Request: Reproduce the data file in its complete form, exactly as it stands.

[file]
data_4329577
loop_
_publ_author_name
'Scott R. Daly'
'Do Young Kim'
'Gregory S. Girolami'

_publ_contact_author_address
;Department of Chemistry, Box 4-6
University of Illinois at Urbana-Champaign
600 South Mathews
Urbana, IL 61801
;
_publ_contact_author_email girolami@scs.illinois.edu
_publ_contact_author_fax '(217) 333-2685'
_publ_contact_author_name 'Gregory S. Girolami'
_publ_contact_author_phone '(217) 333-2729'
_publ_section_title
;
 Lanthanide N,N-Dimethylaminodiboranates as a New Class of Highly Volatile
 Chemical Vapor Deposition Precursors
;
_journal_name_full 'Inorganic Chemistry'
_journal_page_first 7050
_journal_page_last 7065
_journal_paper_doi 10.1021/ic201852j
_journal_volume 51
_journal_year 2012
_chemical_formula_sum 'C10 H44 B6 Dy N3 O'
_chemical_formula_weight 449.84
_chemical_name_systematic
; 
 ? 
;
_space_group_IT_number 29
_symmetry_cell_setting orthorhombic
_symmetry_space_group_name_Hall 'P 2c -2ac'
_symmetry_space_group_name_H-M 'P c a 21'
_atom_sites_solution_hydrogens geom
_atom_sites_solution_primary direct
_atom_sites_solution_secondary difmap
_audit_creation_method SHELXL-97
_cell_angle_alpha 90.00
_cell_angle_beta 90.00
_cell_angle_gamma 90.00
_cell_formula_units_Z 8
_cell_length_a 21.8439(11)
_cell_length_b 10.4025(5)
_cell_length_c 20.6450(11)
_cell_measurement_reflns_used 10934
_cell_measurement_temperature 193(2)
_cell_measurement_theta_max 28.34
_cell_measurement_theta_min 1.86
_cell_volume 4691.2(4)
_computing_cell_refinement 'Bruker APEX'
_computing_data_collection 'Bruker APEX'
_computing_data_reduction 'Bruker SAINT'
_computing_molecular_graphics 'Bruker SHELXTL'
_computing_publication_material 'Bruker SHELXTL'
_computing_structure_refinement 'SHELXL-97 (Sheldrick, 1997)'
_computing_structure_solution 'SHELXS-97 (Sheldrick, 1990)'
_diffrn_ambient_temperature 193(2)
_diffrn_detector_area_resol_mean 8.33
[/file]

data_4329577
loop_
_publ_author_name
'Scott R. Daly'
'Do Young Kim'
'Gregory S. Girolami'

_publ_contact_author_address
;Department of Chemistry, Box 4-6
University of Illinois at Urbana-Champaign
600 South Mathews
Urbana, IL 61801
;
_publ_contact_author_email girolami@scs.illinois.edu
_publ_contact_author_fax '(217) 333-2685'
_publ_contact_author_name 'Gregory S. Girolami'
_publ_contact_author_phone '(217) 333-2729'
_publ_section_title
;
 Lanthanide N,N-Dimethylaminodiboranates as a New Class of Highly Volatile
 Chemical Vapor Deposition Precursors
;
_journal_name_full 'Inorganic Chemistry'
_journal_page_first 7050
_journal_page_last 7065
_journal_paper_doi 10.1021/ic201852j
_journal_volume 51
_journal_year 2012
_chemical_formula_sum 'C10 H44 B6 Dy N3 O'
_chemical_formula_weight 449.84
_chemical_name_systematic
; 
 ? 
;
_space_group_IT_number 29
_symmetry_cell_setting orthorhombic
_symmetry_space_group_name_Hall 'P 2c -2ac'
_symmetry_space_group_name_H-M 'P c a 21'
_atom_sites_solution_hydrogens geom
_atom_sites_solution_primary direct
_atom_sites_solution_secondary difmap
_audit_creation_method SHELXL-97
_cell_angle_alpha 90.00
_cell_angle_beta 90.00
_cell_angle_gamma 90.00
_cell_formula_units_Z 8
_cell_length_a 21.8439(11)
_cell_length_b 10.4025(5)
_cell_length_c 20.6450(11)
_cell_measurement_reflns_used 10934
_cell_measurement_temperature 193(2)
_cell_measurement_theta_max 28.34
_cell_measurement_theta_min 1.86
_cell_volume 4691.2(4)
_computing_cell_refinement 'Bruker APEX'
_computing_data_collection 'Bruker APEX'
_computing_data_reduction 'Bruker SAINT'
_computing_molecular_graphics 'Bruker SHELXTL'
_computing_publication_material 'Bruker SHELXTL'
_computing_structure_refinement 'SHELXL-97 (Sheldrick, 1997)'
_computing_structure_solution 'SHELXS-97 (Sheldrick, 1990)'
_diffrn_ambient_temperature 193(2)
_diffrn_detector_area_resol_mean 8.33